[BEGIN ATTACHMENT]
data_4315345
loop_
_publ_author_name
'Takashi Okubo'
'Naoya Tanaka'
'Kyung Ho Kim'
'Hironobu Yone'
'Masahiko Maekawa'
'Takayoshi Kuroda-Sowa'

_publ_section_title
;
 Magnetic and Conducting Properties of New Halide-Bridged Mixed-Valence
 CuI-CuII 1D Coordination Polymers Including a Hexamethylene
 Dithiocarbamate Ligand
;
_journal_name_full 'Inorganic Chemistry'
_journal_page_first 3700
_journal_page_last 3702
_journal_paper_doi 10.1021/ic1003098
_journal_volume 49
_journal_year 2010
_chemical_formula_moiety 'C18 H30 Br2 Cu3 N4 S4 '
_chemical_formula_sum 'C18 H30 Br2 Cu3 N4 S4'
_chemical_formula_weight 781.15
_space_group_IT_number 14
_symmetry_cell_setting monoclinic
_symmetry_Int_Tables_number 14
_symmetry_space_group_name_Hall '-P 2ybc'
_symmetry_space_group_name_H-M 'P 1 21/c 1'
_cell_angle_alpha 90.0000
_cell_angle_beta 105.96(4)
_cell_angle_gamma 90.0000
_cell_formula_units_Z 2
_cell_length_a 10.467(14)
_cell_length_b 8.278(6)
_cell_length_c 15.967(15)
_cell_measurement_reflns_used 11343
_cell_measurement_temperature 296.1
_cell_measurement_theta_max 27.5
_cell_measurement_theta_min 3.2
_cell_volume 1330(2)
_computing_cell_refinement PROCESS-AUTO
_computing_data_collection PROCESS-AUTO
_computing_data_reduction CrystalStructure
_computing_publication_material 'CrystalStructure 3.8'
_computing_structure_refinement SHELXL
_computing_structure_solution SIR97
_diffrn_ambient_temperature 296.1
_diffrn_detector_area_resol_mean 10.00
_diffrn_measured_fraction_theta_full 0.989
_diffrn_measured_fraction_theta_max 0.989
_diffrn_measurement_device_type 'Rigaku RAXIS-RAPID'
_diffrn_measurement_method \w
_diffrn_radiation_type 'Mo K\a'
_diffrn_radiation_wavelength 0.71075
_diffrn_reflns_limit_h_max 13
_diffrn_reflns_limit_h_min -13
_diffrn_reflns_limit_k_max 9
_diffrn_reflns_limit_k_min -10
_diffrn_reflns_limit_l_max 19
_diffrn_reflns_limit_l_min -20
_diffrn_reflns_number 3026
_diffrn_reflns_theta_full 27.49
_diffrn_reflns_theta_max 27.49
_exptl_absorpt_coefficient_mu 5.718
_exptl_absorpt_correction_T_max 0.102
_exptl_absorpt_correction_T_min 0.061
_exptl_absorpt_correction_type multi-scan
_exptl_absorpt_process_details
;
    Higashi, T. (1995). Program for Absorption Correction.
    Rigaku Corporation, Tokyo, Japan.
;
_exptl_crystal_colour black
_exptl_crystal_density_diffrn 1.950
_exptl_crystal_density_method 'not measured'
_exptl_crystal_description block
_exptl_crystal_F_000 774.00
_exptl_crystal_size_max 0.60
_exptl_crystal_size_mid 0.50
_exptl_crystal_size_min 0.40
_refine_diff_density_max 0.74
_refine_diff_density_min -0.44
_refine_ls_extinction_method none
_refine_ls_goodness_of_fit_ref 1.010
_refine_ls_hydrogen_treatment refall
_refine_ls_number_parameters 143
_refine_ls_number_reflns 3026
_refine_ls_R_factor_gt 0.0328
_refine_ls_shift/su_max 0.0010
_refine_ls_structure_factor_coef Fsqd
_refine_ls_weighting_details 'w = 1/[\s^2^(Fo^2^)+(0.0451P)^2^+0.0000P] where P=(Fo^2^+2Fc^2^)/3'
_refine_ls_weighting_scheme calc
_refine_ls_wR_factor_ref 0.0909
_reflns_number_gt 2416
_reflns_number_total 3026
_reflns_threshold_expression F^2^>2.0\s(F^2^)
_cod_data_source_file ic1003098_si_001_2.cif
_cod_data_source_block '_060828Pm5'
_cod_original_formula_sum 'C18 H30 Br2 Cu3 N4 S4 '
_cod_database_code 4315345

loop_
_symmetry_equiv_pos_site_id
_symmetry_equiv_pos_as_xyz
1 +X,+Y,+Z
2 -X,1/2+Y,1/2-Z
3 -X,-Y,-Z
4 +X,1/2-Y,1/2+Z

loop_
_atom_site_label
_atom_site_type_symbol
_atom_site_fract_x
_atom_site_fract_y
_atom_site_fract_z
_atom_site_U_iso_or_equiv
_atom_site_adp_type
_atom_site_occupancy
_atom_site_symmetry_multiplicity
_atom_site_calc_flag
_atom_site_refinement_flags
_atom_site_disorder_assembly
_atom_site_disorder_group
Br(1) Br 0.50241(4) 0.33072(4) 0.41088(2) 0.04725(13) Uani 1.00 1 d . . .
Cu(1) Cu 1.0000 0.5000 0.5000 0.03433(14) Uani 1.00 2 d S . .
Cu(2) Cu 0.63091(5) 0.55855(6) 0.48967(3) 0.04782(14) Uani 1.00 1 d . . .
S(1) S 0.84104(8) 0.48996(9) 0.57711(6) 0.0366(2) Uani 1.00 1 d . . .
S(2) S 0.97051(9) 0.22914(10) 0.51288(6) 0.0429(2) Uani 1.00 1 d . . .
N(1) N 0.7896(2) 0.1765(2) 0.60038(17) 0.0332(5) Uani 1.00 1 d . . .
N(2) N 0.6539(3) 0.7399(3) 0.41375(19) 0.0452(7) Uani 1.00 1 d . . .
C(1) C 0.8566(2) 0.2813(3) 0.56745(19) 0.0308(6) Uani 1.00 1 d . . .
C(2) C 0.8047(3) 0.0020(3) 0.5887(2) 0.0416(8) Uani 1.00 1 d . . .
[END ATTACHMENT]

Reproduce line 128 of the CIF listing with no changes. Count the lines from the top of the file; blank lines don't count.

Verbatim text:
N(1) N 0.7896(2) 0.1765(2) 0.60038(17) 0.0332(5) Uani 1.00 1 d . . .